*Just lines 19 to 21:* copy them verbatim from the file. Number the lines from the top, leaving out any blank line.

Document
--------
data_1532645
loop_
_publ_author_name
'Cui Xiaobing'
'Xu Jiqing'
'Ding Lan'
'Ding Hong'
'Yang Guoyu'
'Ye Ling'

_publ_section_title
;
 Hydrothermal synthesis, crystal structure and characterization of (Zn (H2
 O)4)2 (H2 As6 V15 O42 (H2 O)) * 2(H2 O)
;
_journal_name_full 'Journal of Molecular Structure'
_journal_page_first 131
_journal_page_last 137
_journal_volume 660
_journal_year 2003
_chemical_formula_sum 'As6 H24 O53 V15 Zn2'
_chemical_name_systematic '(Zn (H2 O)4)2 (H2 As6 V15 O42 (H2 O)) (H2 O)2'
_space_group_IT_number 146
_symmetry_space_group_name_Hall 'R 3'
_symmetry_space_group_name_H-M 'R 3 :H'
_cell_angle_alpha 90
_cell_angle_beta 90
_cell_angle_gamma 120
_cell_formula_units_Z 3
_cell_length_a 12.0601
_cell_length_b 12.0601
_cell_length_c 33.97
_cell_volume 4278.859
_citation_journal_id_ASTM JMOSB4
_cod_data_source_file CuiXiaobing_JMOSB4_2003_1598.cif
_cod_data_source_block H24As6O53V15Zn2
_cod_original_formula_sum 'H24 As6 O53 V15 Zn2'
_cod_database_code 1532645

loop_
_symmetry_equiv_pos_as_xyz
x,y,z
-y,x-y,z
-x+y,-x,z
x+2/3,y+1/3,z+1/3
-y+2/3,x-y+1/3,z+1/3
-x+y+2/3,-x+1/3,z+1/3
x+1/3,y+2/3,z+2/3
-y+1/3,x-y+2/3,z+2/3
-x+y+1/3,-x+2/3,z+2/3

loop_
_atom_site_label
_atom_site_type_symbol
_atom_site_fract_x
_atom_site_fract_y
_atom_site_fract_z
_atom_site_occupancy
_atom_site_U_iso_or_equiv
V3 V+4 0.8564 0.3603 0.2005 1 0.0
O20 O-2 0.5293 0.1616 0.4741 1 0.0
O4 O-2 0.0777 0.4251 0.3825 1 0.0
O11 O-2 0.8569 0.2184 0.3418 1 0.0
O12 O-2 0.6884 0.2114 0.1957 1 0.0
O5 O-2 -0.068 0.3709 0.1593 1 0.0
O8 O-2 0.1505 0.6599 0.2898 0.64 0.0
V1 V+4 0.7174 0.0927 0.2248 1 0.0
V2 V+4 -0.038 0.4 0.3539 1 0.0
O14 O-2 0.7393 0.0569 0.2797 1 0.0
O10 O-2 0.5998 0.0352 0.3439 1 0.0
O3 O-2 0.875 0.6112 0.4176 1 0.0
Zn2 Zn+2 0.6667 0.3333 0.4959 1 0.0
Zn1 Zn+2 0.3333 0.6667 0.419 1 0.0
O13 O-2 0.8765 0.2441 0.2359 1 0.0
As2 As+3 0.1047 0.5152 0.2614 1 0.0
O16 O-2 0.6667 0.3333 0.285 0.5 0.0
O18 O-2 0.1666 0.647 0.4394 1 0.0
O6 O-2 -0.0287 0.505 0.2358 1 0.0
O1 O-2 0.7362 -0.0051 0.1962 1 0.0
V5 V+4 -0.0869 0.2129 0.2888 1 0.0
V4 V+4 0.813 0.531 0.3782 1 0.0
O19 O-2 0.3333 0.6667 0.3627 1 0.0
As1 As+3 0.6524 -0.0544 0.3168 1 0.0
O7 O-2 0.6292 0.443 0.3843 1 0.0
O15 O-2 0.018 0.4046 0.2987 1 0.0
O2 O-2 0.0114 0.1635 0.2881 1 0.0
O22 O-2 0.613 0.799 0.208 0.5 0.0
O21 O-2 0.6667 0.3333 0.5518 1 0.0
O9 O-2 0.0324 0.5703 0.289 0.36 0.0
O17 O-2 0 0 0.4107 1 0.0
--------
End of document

_journal_year 2003
_chemical_formula_sum 'As6 H24 O53 V15 Zn2'
_chemical_name_systematic '(Zn (H2 O)4)2 (H2 As6 V15 O42 (H2 O)) (H2 O)2'